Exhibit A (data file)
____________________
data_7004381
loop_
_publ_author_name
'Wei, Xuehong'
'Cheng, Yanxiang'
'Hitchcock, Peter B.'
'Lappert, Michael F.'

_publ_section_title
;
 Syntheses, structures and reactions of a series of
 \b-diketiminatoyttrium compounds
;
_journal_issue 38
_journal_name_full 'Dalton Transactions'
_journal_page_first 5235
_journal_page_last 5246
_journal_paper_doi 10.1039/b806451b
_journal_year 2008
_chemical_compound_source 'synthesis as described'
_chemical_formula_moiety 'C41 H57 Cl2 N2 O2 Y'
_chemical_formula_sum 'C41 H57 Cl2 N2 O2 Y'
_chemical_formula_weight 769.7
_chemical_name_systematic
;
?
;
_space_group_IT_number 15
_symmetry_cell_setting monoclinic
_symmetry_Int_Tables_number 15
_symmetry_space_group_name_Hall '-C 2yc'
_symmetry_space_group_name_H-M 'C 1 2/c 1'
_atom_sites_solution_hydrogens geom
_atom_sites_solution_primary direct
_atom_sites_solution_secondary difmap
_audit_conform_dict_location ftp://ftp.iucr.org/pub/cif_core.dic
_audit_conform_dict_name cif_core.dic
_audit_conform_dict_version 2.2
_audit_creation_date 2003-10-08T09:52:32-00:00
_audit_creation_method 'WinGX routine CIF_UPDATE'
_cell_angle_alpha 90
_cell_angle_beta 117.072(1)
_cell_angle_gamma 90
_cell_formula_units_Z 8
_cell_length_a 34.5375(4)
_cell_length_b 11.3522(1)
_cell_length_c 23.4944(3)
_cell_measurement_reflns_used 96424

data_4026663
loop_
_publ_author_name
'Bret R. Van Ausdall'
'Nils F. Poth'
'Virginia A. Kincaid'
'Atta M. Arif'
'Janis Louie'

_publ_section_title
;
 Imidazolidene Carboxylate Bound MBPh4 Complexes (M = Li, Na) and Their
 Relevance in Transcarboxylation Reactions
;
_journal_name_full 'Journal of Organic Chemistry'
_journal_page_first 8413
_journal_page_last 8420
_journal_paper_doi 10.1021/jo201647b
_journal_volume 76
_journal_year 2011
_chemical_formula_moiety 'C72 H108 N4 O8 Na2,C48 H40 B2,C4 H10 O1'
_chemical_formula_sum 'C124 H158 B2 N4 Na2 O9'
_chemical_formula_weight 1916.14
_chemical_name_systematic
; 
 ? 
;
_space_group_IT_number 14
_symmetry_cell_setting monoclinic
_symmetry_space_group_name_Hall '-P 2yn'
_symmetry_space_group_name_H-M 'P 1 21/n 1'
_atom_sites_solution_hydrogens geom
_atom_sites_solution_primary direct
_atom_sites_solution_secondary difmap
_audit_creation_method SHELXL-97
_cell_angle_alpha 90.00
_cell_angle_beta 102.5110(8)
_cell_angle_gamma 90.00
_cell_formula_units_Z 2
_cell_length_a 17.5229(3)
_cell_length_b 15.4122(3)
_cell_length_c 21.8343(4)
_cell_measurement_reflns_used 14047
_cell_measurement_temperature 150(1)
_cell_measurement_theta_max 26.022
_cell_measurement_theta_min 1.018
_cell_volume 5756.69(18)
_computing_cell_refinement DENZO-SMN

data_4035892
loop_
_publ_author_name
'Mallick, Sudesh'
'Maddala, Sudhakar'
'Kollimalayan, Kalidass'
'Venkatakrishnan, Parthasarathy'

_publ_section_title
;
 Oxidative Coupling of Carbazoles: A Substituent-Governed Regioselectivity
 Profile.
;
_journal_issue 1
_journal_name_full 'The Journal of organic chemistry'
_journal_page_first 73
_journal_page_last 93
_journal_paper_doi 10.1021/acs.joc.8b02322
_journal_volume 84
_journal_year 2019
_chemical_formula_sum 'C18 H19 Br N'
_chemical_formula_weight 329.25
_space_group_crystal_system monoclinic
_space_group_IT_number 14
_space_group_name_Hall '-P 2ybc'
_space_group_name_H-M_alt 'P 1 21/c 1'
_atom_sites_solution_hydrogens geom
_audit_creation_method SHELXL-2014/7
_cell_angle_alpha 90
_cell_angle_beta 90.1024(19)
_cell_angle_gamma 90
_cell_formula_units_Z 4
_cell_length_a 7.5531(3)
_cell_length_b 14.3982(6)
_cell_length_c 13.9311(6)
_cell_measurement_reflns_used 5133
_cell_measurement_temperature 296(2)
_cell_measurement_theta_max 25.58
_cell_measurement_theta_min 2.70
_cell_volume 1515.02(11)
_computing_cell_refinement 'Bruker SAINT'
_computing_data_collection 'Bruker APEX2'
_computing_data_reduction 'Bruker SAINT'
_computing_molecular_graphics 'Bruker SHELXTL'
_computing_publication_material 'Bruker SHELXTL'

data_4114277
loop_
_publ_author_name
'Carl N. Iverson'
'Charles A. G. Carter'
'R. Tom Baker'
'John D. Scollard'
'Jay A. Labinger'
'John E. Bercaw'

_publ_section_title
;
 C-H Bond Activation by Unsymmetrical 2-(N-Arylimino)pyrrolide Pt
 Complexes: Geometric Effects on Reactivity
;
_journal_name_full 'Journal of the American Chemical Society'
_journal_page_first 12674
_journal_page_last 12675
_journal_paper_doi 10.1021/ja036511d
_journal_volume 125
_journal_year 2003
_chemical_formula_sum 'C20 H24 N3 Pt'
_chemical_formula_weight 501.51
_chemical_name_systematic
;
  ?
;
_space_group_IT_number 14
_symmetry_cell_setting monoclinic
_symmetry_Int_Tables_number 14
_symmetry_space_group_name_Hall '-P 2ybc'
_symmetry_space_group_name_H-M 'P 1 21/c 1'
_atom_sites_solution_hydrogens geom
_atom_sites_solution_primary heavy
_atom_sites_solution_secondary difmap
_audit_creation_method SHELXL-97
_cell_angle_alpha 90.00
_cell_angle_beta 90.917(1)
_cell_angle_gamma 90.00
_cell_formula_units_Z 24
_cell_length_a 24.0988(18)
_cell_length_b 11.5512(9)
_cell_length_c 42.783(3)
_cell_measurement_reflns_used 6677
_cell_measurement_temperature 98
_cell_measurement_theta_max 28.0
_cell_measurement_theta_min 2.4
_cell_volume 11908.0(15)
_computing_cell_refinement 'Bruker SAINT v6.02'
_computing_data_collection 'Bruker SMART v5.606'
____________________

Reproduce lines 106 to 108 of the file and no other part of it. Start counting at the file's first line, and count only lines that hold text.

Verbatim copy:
;
_journal_issue 1
_journal_name_full 'The Journal of organic chemistry'